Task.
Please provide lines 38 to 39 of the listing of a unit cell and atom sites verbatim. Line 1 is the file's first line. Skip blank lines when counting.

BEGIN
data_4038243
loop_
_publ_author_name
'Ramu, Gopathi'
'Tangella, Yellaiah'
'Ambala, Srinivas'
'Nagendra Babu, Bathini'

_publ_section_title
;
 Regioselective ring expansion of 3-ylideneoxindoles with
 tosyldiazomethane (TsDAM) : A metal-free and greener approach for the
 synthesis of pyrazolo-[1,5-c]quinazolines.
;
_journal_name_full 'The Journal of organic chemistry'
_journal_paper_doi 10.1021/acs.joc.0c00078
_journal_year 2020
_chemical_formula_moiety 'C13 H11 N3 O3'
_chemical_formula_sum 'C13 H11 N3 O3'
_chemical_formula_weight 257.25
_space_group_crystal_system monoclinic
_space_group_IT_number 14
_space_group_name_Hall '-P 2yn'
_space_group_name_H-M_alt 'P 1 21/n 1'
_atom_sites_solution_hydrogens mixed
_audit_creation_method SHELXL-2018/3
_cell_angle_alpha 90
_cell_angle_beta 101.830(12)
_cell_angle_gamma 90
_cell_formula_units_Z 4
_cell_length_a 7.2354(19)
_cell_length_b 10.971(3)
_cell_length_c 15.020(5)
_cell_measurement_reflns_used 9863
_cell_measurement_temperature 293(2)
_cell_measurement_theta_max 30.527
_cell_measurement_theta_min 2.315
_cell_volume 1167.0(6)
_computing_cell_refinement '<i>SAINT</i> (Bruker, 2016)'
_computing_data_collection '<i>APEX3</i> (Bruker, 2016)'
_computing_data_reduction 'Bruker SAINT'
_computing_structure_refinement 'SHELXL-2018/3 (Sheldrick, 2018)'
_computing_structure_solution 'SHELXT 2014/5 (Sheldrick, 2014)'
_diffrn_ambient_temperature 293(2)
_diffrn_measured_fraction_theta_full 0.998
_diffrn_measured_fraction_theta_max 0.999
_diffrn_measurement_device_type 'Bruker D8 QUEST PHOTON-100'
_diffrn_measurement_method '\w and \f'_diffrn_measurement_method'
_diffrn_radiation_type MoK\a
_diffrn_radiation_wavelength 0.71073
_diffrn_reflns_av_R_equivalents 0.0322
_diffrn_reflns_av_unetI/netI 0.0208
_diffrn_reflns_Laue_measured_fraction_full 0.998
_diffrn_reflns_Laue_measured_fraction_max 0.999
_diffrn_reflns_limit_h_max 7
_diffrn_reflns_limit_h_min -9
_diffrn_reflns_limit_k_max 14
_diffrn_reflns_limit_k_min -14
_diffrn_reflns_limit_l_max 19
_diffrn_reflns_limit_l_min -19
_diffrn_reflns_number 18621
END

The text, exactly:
_computing_cell_refinement '<i>SAINT</i> (Bruker, 2016)'
_computing_data_collection '<i>APEX3</i> (Bruker, 2016)'